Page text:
Dissertation Defense – Paul Nation


Author: Paul Nation

Day/Time: Monday, August 23rd from 1:00 pm to 3:00 pm

Examining Committee:
Professor Mohammed Modarres, Chair and Advisor
Professor Aris Christou
Assistant Professor Katrina Groth
Professor Jeffrey Hermann
Doctor Martin Wayne, Special Advisor
Professor Gregory Baecher, Dean’s Representative


This research aims to present a Bayesian model for reliability growth planning of discrete-use systems suitable for use throughout all stages of system development. Traditional discrete-use models for reliability growth utilize test data from individual test events at the current stage of development. They often neglect the inclusion of historical information from previous tests, testing similar systems or elicitation of expert opinion. Examining and using data attained from prior bench analyses, sub-system tests or user trial events often fails to occur or is conducted poorly. Additionally, no current approach permits the probabilistic treatment of the initial system reliability at the commencement of the test program in conjunction with the management variables that may change throughout the execution of the test plan.

This research contributes to the literature in several ways. Firstly, a new Bayesian model is developed from first principles which considers the uncertainty surrounding discrete-use systems under delayed and arbitrary corrective action regimes to address failure modes. This differs from current models that fail to address the randomized times that corrective actions to observed failure modes may be implemented depending on the selected management strategy. Some current models only utilize the first observed failure on a test, meaning a significant loss of information transpires as subsequent failures are ignored. Additionally, the proposed strategy permits a probabilistic assessment of the test program, accounting for uncertainty in several management variables.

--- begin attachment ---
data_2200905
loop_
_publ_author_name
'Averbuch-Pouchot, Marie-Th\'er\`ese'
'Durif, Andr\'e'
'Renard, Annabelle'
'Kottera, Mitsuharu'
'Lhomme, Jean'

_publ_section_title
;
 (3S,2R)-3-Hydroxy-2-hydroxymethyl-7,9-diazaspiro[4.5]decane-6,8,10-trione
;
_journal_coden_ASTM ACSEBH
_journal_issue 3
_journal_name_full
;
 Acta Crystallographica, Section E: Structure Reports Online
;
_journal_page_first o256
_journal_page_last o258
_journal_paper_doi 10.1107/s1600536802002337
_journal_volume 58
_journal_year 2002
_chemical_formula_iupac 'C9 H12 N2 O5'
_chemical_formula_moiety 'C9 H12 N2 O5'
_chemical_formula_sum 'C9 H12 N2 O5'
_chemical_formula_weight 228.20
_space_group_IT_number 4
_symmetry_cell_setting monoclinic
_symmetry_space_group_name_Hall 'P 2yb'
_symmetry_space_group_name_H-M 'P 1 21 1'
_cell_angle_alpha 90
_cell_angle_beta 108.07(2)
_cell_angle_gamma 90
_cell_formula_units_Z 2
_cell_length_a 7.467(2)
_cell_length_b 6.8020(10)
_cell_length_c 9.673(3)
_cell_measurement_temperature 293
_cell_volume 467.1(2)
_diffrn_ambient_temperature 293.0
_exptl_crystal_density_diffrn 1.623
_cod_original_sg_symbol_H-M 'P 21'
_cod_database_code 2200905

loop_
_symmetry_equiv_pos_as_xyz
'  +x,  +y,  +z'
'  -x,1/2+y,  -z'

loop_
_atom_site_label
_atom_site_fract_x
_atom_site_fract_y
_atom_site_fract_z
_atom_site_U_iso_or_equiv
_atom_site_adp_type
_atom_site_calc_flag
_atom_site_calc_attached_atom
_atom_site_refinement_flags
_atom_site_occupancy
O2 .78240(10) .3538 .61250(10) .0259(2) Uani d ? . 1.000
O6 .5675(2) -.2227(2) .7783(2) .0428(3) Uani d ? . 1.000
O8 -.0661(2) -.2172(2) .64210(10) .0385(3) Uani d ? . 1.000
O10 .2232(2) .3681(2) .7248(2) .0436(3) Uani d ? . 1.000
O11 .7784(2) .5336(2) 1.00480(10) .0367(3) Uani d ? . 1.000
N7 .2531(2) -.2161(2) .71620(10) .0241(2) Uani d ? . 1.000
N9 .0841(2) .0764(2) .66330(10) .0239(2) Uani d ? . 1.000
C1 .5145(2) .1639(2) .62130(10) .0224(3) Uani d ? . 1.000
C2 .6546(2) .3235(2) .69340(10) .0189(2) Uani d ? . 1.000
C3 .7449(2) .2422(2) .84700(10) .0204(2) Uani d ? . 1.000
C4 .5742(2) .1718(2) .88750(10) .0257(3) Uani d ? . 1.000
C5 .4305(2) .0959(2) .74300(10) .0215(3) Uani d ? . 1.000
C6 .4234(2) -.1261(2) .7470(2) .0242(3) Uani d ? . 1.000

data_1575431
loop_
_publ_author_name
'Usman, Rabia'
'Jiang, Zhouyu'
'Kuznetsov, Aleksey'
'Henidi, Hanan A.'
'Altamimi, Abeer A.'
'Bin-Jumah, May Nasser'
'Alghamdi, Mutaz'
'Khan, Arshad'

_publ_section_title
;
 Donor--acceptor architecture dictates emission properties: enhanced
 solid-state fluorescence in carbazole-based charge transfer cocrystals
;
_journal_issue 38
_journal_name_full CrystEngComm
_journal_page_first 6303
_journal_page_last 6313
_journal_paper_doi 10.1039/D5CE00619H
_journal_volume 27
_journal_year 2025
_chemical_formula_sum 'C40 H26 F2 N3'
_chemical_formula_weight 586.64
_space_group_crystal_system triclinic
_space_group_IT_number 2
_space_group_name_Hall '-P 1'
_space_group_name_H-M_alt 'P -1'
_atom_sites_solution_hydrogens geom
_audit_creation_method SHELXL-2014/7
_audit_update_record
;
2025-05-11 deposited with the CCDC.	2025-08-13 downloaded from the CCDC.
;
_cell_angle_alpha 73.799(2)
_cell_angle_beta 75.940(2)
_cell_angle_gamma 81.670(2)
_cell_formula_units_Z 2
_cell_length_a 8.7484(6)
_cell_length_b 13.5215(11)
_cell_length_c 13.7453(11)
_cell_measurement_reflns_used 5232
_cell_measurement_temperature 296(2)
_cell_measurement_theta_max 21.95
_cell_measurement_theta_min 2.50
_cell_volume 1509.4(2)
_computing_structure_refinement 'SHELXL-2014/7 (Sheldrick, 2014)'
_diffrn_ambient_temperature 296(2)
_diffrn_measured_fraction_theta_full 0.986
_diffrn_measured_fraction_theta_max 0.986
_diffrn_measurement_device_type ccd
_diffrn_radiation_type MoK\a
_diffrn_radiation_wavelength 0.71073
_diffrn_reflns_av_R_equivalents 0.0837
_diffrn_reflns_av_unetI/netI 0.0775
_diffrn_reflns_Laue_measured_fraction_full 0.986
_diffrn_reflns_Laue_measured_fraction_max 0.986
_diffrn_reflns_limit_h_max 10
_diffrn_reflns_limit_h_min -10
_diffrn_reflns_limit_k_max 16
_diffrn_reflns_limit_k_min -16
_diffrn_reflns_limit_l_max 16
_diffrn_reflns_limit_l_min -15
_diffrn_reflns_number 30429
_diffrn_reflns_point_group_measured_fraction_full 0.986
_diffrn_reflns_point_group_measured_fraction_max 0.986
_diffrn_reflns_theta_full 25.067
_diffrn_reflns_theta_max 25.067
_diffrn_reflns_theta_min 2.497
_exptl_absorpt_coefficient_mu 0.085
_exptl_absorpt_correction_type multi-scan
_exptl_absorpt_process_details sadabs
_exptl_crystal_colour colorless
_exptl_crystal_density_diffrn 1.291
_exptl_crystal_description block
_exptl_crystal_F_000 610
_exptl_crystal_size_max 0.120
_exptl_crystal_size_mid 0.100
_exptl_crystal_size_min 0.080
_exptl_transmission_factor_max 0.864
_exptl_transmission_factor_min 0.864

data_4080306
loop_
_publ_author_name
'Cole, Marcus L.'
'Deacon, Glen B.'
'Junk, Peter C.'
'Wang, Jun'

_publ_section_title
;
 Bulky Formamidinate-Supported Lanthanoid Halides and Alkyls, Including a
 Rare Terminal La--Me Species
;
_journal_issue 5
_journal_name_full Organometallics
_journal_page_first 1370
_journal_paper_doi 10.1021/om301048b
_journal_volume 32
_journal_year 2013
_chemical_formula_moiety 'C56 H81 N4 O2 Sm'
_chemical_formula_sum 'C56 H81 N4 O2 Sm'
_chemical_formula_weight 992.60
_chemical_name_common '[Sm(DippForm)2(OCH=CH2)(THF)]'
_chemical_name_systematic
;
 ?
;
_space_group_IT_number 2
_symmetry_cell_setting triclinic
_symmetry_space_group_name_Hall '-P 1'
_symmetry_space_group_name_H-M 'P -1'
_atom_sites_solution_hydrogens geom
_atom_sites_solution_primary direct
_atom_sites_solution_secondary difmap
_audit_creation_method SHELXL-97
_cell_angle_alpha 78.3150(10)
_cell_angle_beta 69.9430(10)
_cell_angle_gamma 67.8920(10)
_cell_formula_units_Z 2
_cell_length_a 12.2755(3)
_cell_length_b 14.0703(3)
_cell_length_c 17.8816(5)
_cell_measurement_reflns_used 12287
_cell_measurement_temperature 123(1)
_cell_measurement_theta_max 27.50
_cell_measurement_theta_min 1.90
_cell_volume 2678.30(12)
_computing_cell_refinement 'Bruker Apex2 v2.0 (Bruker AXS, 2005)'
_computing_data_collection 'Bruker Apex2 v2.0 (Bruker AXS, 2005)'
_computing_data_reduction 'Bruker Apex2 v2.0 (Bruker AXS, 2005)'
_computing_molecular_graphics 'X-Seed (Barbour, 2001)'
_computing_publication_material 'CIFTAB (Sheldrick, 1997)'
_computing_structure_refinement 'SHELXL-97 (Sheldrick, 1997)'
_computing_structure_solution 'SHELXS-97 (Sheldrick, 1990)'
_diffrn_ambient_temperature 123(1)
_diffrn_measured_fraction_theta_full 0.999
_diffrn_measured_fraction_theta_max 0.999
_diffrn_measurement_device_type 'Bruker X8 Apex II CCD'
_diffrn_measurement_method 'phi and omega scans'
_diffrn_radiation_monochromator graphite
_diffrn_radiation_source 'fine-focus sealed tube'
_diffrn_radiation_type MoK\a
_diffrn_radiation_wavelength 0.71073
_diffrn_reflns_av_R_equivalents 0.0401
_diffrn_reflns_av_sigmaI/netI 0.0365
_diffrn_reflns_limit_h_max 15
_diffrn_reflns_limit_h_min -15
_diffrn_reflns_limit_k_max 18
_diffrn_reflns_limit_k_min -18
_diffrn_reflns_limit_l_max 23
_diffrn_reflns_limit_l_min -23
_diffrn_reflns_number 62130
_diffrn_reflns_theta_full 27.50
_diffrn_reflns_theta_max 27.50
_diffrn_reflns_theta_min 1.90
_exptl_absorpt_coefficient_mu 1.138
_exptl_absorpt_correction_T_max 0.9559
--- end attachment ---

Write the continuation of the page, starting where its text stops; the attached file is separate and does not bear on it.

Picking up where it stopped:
The second contribution seeks to extend the Bayesian discrete-use system model by considering aspects of developmental, acceptance and operational testing to allow the formulation of a holistic reliability growth plan framework that extends over the entire system lifecycle. The proposed approach considers the posterior distribution from each phase of reliability growth testing as the prior for the following growth test event. The same methodology is then employed using the posterior from the final phase of reliability growth testing as the prior for acceptance testing. It then follows that the acceptance testing posterior distribution forms the prior for subsequent operational testing through a Bayesian learning method. The approach reduces unrealistic and unattainable reliability demonstration testing that may result from a purely statistical analysis. The proposed methodology also permits planning for combined developmental and acceptance test activities within a financially constrained context.

Finally, the research seeks to define an approach to effectively communicate developmental system reliability growth plans and risks to decision-makers. Reliability professionals, like many of their other specialist science peers, are fantastic communicators – with other reliability practitioners. However, when reliability professionals move beyond their world to make an impact, they often face the same challenge scientists from every discipline face – the difficulties of clearly communicating science to their audience. The research presents approaches that utilize the vital communication, influence and emotional intelligence skills that are necessary for motivating decision-makers and colleagues who can assist in supporting and implementing reliability engineering efforts.